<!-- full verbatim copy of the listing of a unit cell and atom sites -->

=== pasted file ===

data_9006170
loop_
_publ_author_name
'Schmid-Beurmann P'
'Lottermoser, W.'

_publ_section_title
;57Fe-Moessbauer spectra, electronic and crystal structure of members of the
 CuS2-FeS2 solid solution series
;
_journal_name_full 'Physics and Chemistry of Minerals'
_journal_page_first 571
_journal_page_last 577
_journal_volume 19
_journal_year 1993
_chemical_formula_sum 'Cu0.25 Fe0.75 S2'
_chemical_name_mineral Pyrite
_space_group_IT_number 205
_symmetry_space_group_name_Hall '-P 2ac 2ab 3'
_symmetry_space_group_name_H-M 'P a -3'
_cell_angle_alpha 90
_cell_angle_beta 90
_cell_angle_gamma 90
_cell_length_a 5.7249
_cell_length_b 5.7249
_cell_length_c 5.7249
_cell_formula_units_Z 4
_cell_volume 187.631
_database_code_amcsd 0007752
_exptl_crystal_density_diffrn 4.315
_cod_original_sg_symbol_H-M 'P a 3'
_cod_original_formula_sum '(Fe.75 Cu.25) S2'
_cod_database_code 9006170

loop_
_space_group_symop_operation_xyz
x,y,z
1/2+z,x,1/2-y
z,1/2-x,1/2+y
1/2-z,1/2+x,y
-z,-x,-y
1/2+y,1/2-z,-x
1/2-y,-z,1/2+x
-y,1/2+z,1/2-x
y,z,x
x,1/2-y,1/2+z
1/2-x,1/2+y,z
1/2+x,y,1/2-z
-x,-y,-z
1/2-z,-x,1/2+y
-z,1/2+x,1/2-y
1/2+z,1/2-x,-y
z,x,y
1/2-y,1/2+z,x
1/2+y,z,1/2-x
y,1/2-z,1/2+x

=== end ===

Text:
data_9006170
loop_
_publ_author_name
'Schmid-Beurmann P'
'Lottermoser, W.'

_publ_section_title
;57Fe-Moessbauer spectra, electronic and crystal structure of members of the
 CuS2-FeS2 solid solution series
;
_journal_name_full 'Physics and Chemistry of Minerals'
_journal_page_first 571
_journal_page_last 577
_journal_volume 19
_journal_year 1993
_chemical_formula_sum 'Cu0.25 Fe0.75 S2'
_chemical_name_mineral Pyrite
_space_group_IT_number 205
_symmetry_space_group_name_Hall '-P 2ac 2ab 3'
_symmetry_space_group_name_H-M 'P a -3'
_cell_angle_alpha 90
_cell_angle_beta 90
_cell_angle_gamma 90
_cell_length_a 5.7249
_cell_length_b 5.7249
_cell_length_c 5.7249
_cell_formula_units_Z 4
_cell_volume 187.631
_database_code_amcsd 0007752
_exptl_crystal_density_diffrn 4.315
_cod_original_sg_symbol_H-M 'P a 3'
_cod_original_formula_sum '(Fe.75 Cu.25) S2'
_cod_database_code 9006170

loop_
_space_group_symop_operation_xyz
x,y,z
1/2+z,x,1/2-y
z,1/2-x,1/2+y
1/2-z,1/2+x,y
-z,-x,-y
1/2+y,1/2-z,-x
1/2-y,-z,1/2+x
-y,1/2+z,1/2-x
y,z,x
x,1/2-y,1/2+z
1/2-x,1/2+y,z
1/2+x,y,1/2-z
-x,-y,-z
1/2-z,-x,1/2+y
-z,1/2+x,1/2-y
1/2+z,1/2-x,-y
z,x,y
1/2-y,1/2+z,x
1/2+y,z,1/2-x
y,1/2-z,1/2+x